Some eminences gently mix their metaphors when making a speech; others decide to stick them in a blender before pushing them through a meshed sieve, then whisking them till they form stiff peaks.
Step forward Mervyn King, governor of the Bank of England. Obiter thinks lawyers who opine that they ‘don’t do numbers’ may be cheered by the news that our most senior banker, on the evidence of a speech delivered in Cardiff this week, doesn’t ‘do’ words – at least not in the way that a speechifying solicitor advocate might.
Perhaps encouraged to raise his game by the Welsh reputation for rhetoric, King rather went to town. Kicking off on an Olympic theme (channeling the ancient Greece vibe?), he recalled the Games’ opening ceremony, where ‘Inside the stadium, we saw not manna descending from heaven,’ (old Testament, anyone?), ‘but thousands of athletes and volunteers rising to their challenge’.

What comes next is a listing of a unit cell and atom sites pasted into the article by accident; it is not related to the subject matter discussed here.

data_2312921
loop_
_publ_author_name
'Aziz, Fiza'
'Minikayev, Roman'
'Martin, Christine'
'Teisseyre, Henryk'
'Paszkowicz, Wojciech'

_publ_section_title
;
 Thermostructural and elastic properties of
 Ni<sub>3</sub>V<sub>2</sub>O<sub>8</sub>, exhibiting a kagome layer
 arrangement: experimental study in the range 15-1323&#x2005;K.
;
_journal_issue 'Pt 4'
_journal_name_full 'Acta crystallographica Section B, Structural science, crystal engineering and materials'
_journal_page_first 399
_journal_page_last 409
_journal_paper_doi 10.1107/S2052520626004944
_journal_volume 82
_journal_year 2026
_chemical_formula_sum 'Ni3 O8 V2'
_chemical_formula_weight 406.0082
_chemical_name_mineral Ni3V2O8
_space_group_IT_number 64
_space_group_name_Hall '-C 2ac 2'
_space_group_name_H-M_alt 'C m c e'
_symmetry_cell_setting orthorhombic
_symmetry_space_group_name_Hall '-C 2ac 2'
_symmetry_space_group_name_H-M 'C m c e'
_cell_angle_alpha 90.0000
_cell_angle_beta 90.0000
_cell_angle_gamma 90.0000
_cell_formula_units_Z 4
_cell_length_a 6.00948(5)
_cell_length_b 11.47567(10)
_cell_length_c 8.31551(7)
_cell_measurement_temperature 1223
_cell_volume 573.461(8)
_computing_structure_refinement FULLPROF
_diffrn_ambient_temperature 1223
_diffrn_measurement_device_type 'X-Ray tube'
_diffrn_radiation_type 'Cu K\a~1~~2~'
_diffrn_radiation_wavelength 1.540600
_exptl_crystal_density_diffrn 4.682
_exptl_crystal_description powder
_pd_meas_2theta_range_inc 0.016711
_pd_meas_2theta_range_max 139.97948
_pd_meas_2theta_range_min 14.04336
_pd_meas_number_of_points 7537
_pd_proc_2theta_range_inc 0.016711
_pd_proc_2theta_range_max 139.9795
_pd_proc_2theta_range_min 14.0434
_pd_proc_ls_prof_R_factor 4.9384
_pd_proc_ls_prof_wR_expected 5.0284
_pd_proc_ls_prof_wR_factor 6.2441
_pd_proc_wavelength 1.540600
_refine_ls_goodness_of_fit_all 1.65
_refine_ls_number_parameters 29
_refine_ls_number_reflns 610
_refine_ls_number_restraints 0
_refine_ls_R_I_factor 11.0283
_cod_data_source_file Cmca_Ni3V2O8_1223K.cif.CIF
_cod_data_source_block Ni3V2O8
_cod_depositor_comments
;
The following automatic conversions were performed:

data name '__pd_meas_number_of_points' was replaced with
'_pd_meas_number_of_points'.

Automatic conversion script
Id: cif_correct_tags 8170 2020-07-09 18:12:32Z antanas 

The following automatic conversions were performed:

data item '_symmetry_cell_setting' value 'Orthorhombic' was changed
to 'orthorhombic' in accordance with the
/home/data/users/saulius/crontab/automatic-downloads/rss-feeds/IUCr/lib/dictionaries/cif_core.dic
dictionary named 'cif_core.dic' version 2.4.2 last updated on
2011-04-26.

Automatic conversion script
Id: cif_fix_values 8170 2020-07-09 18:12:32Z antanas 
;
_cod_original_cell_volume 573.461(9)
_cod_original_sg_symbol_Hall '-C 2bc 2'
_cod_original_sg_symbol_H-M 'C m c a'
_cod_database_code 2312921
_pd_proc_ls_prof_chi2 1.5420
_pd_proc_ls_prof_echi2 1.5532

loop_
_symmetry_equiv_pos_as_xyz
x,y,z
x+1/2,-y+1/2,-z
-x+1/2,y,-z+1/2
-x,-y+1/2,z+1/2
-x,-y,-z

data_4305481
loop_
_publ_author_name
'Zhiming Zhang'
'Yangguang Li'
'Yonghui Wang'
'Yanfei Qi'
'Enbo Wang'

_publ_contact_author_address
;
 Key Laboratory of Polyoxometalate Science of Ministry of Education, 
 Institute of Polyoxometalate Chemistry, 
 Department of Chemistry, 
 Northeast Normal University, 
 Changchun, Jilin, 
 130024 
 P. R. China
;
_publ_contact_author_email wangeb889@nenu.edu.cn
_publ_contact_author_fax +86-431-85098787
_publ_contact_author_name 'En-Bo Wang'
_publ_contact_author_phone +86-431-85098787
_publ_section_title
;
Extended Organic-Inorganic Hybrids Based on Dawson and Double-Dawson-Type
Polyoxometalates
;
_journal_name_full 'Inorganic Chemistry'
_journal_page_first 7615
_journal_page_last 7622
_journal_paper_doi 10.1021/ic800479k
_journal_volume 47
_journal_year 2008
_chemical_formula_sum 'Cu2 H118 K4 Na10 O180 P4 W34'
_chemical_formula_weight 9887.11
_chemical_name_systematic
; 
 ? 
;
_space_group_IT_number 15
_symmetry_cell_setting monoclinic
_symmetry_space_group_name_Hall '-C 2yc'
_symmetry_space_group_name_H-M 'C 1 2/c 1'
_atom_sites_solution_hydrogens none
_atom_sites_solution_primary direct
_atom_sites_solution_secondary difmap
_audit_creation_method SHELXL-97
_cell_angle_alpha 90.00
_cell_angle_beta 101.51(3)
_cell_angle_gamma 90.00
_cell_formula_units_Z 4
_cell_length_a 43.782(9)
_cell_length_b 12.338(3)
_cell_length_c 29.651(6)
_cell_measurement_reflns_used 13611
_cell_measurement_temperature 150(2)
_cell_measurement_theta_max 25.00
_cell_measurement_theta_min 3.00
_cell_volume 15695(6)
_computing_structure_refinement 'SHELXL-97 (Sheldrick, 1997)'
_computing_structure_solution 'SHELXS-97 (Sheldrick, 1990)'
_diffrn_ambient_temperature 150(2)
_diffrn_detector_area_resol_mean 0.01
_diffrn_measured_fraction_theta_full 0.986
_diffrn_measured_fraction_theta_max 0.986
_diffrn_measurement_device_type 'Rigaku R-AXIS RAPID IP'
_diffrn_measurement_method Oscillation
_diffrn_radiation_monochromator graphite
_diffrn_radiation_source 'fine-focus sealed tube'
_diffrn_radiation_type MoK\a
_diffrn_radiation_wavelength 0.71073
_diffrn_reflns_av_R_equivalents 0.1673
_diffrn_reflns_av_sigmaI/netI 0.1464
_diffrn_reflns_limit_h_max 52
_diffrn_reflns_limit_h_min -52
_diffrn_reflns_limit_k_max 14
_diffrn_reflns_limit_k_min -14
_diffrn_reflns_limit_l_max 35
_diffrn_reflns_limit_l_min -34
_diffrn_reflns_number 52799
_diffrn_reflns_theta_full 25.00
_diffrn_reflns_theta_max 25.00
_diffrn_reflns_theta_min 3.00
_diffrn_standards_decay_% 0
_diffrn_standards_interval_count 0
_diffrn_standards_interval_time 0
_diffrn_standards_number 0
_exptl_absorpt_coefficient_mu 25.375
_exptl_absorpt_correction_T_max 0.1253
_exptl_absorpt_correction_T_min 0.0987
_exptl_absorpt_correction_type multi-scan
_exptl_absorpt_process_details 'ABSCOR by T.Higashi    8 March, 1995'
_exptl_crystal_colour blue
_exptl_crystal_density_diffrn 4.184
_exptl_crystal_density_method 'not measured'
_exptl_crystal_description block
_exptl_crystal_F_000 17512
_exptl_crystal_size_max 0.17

‘Ours may be a sceptred isle,’ he continued, leaving the Bible, and making a bolt for Shakespeare’s Richard II ‘with its own currency and control of monetary policy, but we cannot insulate ourselves from these events. So this precious stone set in the silver sea seems more like a storm-tossed vessel’.
Ranging into sport, King related the Bank had had to show the ‘the same fleetness of foot and ability to feint’ as Welsh rugger legend Gerald Davies. ‘I am not going to pretend that I shall be entertaining,’ he warned darkly, only to suggest ‘abstracting from the colourful metaphor of "helicopter money"’.
There was perhaps a bit more method in the ‘journey’ he took the audience on than the above suggests, as King led them full circle to the contribution of a diminutive Welsh choir to the Olympic opening ceremony. ‘As for the monetary policy committee, you can be sure we shall be looking for as much guidance as we can find, divine or otherwise. What better inspiration than the memory of those children on Rhossili beach singing Cwm Rhondda.’
Obiter asks, could the choppy economic ocean in which the lawyers of England and Wales swim be tightly clasped between a safer pair of hands?